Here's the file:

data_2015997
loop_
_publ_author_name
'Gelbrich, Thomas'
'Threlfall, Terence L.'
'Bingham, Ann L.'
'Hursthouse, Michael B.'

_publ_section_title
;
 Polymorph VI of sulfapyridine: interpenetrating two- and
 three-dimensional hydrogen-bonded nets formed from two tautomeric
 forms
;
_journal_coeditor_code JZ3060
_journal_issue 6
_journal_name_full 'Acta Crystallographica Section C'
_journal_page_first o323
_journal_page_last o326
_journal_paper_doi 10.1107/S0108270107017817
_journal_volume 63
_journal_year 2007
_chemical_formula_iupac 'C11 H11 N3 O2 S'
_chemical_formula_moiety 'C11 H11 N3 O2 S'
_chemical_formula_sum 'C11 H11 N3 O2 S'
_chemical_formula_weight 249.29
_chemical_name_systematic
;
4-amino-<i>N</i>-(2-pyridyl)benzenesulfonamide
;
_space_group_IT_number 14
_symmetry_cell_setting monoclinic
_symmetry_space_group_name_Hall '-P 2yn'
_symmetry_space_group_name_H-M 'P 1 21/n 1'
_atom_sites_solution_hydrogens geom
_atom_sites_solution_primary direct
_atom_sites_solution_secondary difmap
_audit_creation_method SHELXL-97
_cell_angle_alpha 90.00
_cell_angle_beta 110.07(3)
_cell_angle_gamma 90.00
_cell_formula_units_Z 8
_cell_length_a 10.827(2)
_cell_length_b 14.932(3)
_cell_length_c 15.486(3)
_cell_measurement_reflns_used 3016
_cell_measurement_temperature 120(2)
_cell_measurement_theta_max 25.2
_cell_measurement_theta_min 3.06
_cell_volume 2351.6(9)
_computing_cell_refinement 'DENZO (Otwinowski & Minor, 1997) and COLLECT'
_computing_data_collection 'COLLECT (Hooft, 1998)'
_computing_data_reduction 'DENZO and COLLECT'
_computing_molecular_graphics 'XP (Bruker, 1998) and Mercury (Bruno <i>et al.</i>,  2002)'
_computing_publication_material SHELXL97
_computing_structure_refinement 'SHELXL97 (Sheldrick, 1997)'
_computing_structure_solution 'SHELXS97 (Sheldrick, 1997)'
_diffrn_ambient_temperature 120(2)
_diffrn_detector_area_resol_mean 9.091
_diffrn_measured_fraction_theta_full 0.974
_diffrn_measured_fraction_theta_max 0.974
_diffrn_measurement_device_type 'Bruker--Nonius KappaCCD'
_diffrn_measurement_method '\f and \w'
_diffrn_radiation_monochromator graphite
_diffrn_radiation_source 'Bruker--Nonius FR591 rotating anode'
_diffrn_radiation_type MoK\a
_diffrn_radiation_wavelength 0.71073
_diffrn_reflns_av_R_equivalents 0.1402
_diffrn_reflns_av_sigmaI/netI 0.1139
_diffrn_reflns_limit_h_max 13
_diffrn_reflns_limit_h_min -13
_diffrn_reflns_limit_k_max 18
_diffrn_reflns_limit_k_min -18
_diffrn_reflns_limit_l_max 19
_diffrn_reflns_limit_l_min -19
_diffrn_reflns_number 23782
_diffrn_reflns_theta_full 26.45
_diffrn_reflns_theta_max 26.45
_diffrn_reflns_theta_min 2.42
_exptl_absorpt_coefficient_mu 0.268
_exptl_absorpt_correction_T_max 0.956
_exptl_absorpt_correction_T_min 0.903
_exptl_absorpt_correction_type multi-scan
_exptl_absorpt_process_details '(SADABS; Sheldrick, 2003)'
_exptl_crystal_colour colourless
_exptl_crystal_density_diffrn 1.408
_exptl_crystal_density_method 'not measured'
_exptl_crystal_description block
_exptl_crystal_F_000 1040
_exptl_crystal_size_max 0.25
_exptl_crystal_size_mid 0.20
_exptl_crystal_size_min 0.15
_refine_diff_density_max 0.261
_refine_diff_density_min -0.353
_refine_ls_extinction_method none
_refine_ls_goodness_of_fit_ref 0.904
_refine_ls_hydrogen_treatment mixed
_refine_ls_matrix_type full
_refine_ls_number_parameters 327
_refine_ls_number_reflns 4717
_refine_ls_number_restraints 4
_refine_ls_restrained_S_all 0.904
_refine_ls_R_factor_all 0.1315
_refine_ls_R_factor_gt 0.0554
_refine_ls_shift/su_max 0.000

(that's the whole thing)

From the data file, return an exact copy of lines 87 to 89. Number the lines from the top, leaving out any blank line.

_exptl_crystal_description block
_exptl_crystal_F_000 1040
_exptl_crystal_size_max 0.25